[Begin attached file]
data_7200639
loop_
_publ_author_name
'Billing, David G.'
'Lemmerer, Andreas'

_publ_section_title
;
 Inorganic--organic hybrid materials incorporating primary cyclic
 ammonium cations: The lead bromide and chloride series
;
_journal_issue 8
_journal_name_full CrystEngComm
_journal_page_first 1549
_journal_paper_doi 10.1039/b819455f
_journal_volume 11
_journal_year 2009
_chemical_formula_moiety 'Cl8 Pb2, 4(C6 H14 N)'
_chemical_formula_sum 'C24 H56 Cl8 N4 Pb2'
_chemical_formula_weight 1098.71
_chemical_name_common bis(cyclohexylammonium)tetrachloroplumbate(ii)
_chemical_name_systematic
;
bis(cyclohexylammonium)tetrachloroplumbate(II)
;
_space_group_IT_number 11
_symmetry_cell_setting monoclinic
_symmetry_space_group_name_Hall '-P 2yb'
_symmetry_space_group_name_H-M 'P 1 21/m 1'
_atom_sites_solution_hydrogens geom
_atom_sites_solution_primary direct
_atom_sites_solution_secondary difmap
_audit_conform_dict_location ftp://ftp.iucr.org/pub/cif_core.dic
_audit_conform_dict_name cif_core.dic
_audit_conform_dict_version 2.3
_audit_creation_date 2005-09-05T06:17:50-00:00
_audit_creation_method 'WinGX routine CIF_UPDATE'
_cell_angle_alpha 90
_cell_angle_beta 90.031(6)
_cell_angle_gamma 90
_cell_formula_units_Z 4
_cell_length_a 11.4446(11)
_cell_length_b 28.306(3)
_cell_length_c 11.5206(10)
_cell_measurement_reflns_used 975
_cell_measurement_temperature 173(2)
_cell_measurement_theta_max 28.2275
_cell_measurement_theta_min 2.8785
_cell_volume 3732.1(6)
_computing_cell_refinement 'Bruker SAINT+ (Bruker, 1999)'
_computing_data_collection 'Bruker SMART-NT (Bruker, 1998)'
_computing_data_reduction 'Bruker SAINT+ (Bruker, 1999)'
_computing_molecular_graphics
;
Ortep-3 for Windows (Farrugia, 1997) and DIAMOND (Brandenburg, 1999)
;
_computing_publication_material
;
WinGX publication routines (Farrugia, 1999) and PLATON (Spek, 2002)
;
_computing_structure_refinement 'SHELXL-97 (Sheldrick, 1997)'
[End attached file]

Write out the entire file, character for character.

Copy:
data_7200639
loop_
_publ_author_name
'Billing, David G.'
'Lemmerer, Andreas'

_publ_section_title
;
 Inorganic--organic hybrid materials incorporating primary cyclic
 ammonium cations: The lead bromide and chloride series
;
_journal_issue 8
_journal_name_full CrystEngComm
_journal_page_first 1549
_journal_paper_doi 10.1039/b819455f
_journal_volume 11
_journal_year 2009
_chemical_formula_moiety 'Cl8 Pb2, 4(C6 H14 N)'
_chemical_formula_sum 'C24 H56 Cl8 N4 Pb2'
_chemical_formula_weight 1098.71
_chemical_name_common bis(cyclohexylammonium)tetrachloroplumbate(ii)
_chemical_name_systematic
;
bis(cyclohexylammonium)tetrachloroplumbate(II)
;
_space_group_IT_number 11
_symmetry_cell_setting monoclinic
_symmetry_space_group_name_Hall '-P 2yb'
_symmetry_space_group_name_H-M 'P 1 21/m 1'
_atom_sites_solution_hydrogens geom
_atom_sites_solution_primary direct
_atom_sites_solution_secondary difmap
_audit_conform_dict_location ftp://ftp.iucr.org/pub/cif_core.dic
_audit_conform_dict_name cif_core.dic
_audit_conform_dict_version 2.3
_audit_creation_date 2005-09-05T06:17:50-00:00
_audit_creation_method 'WinGX routine CIF_UPDATE'
_cell_angle_alpha 90
_cell_angle_beta 90.031(6)
_cell_angle_gamma 90
_cell_formula_units_Z 4
_cell_length_a 11.4446(11)
_cell_length_b 28.306(3)
_cell_length_c 11.5206(10)
_cell_measurement_reflns_used 975
_cell_measurement_temperature 173(2)
_cell_measurement_theta_max 28.2275
_cell_measurement_theta_min 2.8785
_cell_volume 3732.1(6)
_computing_cell_refinement 'Bruker SAINT+ (Bruker, 1999)'
_computing_data_collection 'Bruker SMART-NT (Bruker, 1998)'
_computing_data_reduction 'Bruker SAINT+ (Bruker, 1999)'
_computing_molecular_graphics
;
Ortep-3 for Windows (Farrugia, 1997) and DIAMOND (Brandenburg, 1999)
;
_computing_publication_material
;
WinGX publication routines (Farrugia, 1999) and PLATON (Spek, 2002)
;
_computing_structure_refinement 'SHELXL-97 (Sheldrick, 1997)'